By Nick MacKay Account Director | Digital Strategist at Spark Green| Posted: 5 June 2019
The "Protect your super" legislation has brought in some of the biggest changes to super rules in recent years.
Anyone working in super is no doubt very familiar with these changes. Probably the most significant are the new rules around insurance and inactive accounts.
As of July 1, any accounts that have been inactive for longer than 16 months will no longer receive automatic insurance cover, and inactive accounts with balances of less than $6,000 will be transferred to the ATO (source, ATO).
Though it could potentially result in a loss of revenue from fees for funds, overall this is a good thing for members.
While it is a big challenge for funds, it's also an opportunity to engage with inactive members and convince them of why they should stay with your fund.
Once you win them back, and get them engaged, you can then promote other activities like registering online, reviewing investment options and contributing extra. Follow up emails and/or social advertising campaigns could be used to target members who have acted to stay with the fund while super is still at the front of their mind.
These are disengaged members
Inactive members are by definition not highly engaged with their fund. Anyone who works in marketing for a super fund knows the difficulty in getting and holding the attention of people, especially young people, when talking about super. Getting inactive members, who are often younger members, to read and act on communications is a big challenge.
There will be many younger members who will be better off without insurance but for some it could be vitally important to retain their cover, depending on the industry they are in. Either way, funds should make sure they are reaching these members with the relevant information so they can make a choice themselves, without having it made for them.
The key is to make things as easy as possible.
Online campaigns are more likely to reach younger members, and if done right make it much easier for members to digest information, then act on it.
Asking people to remember their member number is often a big barrier, and is likely to be even more so for inactive members. Personalised landing pages can be used to remove this barrier, by securely pre-populating member numbers from a personalised email or SMS. A simple form can then let the member easily opt-in to keep their insurance or stay with their fund, without them needing to enter their member number.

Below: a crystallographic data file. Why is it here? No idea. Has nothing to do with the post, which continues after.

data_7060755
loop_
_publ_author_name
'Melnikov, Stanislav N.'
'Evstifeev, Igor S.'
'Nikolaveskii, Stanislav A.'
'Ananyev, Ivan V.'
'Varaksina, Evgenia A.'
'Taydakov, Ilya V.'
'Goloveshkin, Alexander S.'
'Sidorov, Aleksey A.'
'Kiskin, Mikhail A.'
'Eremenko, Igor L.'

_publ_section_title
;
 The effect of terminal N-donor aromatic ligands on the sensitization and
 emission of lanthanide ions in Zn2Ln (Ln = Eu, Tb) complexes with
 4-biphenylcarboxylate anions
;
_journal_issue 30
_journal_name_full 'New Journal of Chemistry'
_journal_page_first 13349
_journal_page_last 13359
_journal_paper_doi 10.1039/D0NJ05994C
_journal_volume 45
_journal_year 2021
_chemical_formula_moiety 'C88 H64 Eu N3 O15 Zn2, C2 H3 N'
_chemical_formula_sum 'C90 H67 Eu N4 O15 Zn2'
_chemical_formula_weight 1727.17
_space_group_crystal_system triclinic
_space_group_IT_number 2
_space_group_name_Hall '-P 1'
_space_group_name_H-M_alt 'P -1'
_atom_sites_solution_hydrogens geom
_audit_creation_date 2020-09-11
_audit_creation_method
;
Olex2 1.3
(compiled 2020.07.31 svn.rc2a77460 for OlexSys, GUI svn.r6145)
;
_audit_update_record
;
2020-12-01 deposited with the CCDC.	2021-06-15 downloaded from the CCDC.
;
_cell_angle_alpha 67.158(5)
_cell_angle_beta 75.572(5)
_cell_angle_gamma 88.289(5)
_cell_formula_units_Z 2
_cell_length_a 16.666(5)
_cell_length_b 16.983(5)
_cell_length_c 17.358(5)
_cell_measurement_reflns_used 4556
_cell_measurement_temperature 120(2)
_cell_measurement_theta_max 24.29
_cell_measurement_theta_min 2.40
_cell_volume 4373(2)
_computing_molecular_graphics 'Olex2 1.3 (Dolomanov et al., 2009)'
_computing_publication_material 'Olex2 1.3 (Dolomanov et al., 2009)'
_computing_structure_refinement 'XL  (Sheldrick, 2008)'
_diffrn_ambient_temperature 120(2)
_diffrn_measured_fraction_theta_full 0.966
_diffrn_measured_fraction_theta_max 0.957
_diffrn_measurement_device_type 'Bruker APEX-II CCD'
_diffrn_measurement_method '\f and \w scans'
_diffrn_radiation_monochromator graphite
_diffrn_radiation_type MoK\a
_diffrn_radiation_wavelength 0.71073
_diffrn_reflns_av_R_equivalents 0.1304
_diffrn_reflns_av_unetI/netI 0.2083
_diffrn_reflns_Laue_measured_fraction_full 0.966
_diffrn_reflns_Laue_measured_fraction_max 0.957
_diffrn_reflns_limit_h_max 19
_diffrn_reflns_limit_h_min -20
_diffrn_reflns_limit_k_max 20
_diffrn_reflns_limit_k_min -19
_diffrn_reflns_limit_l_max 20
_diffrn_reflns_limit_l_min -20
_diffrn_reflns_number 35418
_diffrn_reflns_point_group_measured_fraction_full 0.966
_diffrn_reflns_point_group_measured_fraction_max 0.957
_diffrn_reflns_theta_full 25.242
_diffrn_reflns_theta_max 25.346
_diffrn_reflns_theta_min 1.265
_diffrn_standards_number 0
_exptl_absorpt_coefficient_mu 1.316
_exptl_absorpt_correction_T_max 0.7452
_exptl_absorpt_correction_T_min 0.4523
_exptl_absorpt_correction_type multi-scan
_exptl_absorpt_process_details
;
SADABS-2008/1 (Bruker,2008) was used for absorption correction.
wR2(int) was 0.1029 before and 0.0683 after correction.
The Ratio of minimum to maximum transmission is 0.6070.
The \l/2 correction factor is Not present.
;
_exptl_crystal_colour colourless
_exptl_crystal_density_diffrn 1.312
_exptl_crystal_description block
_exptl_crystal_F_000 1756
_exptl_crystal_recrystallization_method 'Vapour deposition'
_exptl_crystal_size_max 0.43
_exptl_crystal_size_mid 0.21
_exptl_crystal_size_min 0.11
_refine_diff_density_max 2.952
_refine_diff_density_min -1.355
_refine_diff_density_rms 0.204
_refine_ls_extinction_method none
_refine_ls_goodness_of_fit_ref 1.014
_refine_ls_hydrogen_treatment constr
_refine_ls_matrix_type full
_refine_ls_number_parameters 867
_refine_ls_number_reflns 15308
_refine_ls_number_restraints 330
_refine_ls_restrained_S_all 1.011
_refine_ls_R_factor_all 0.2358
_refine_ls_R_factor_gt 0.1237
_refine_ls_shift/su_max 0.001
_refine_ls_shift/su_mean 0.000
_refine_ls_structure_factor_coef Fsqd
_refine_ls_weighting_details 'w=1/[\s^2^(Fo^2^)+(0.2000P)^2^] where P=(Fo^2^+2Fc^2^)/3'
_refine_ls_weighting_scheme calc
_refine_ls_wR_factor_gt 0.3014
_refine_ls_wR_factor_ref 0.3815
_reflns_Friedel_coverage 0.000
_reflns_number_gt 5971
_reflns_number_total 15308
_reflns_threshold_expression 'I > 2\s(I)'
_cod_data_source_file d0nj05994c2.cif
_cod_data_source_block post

ASFA has recognised the difficulties in reaching inactive members and is launching a nation-wide campaign in June to help funds with this goal. The campaign will encourage people to look at and act on communications sent to them by funds on the PYS changes. So now is a perfect time for funds to communicate with their members on this subject.
Even a small percentage of inactive members opting in could have a big impact on funds’ bottom lines.
Things to consider
When communicating to members about the insurance changes, funds should always keep members’ best interest at the forefront. Don’t use scare tactics or pressure members into opting in for insurance – they may be better off without it. Present the facts and the things they should consider when they review their insurance needs.
As well as being the best thing for the member, this open approach is more likely to build trust and create better long-term relationships with members.
Beyond the cut-off date
Currently inactive members will lose their insurance cover on July 1 if they haven’t opted in by then.
But the challenge and opportunity to reach inactive members doesn’t end there. Members will continue to lose their insurance and have their balances transferred to the ATO as they reach 16 months of inactivity after July 1.
Ongoing trigger campaigns will be an effective way to reach these members as they get close to becoming inactive. An email linking to a landing page could be automatically sent when a member gets within six months of being declared inactive.
Though they definitely do pose some challenges, funds should look at the PYS changes as a great opportunity to re-engage disinterested and disengaged members.
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